Ayurveda FMCG booms amid pandemic uncertainty | WARC | The Feed
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Ayurveda FMCG booms amid pandemic uncertainty
The Ayurvedic industry has seen sensational growth both inside and outside India as the pandemic has driven more demand for immunity-guarding treatments.
Why it matters
COVID-19 may have effective vaccines, but there are as yet no definite treatments for the disease that has caused a pandemic capable of stopping the whole globe in its tracks. Many people have instead sought immunity-boosting treatments in the traditional and wellness segments of the market.
With Ayurveda finding a moment of increased anxiety, there is a huge opportunity for products labelled as Ayurvedic and made at scale. But because it is rejected by mainstream medics, there is scope for corner-cutting, especially when there’s a major industry booming in an otherwise contracting market.
Ayurveda is an ancient theory of medicine that seeks to restore balance in three humours or ‘Doshas’ in the body – vatha, pitha, and kaptha – and that believes any interventions must consider one’s body holistically. Imbalances in any one area can influence body type, behaviour and mood, and therefore the food you eat and the products you consume will, theoretically, help to correct those imbalances.
- The immunity segment in urban India, according to a Kantar report quoted by com, saw 38% growth this year.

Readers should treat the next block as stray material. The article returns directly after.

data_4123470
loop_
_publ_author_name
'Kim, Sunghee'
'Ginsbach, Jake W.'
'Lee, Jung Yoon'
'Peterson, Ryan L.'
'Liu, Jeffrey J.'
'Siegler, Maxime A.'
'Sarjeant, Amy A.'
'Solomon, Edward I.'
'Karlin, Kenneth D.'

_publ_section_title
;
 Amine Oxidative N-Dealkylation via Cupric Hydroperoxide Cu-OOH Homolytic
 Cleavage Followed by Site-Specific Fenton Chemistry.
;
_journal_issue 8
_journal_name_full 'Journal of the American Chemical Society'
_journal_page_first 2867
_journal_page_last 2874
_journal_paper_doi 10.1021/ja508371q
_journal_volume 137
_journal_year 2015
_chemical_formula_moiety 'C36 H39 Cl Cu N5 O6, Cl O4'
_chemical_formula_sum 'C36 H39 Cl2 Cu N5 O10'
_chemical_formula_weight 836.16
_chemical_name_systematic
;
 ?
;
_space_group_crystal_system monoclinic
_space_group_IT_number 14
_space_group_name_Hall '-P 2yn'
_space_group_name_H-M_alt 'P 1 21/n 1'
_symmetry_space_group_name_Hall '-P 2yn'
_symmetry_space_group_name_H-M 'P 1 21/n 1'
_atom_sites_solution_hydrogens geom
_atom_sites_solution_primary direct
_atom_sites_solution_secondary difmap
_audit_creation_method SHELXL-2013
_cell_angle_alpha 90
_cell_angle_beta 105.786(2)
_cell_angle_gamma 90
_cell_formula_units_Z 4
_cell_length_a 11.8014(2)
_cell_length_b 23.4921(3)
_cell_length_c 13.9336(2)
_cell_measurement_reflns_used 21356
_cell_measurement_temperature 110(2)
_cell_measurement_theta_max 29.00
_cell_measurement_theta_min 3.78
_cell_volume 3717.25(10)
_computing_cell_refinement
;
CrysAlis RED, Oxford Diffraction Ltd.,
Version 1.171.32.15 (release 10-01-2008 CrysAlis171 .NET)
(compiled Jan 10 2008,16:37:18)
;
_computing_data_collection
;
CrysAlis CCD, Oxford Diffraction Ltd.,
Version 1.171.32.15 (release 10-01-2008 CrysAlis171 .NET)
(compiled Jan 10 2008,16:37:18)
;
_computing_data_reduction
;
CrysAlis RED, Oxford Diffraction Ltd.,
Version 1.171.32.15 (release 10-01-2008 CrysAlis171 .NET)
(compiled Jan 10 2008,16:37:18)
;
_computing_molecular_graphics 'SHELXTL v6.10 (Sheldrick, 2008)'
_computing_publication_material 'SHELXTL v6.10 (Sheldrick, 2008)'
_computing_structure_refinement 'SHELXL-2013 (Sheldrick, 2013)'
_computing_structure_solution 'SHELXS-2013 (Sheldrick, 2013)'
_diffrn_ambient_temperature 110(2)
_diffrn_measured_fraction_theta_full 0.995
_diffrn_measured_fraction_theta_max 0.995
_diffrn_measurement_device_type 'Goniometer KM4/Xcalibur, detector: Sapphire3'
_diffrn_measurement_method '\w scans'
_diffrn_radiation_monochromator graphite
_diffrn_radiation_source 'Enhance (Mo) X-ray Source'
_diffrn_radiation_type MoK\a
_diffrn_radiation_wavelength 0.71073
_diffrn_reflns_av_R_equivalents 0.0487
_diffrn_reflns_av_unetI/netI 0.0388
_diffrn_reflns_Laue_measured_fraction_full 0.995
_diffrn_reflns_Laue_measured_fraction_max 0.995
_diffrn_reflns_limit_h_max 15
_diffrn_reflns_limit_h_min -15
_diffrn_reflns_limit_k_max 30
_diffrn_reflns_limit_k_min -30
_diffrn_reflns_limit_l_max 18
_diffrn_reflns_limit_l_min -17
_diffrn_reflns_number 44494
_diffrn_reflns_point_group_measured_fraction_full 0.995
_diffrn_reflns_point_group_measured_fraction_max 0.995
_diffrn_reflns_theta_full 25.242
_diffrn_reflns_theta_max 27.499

- Dabur, an FMCG company that specialises in Ayurvedic products has seen 50% revenue growth in the quarter ending June 2021.
- As LiveMint shows, Ayurvedic exports have grown markedly while total exports have declined over the pandemic.
- Many of those exports are going to countries like France and Russia that suggest that Ayurveda’s wellness perception is strong even outside of the Indian diaspora.
- Younger, less educated survey respondents expressed more faith in Ayurveda than mainstream medicine in one YouGov survey. However, older and better educated respondents claimed equal trust in the efficacy of Ayurveda and mainstream medicine.
The ruling BJP has pursued Hindu nationalist policies, among them investing more into traditional forms of medicine.
Following the 2014 elections that brought the party to power, interest and focus on AYUSH (Ayurveda, Yoga, Naturopathy, Unani, Siddha, Sowa-Rigpa, and Homeopathy), otherwise known as the seven traditional systems of healthcare, increased. As did funding for the Ayush ministry, which has increased fivefold since 2014.
Sourced from LiveMint
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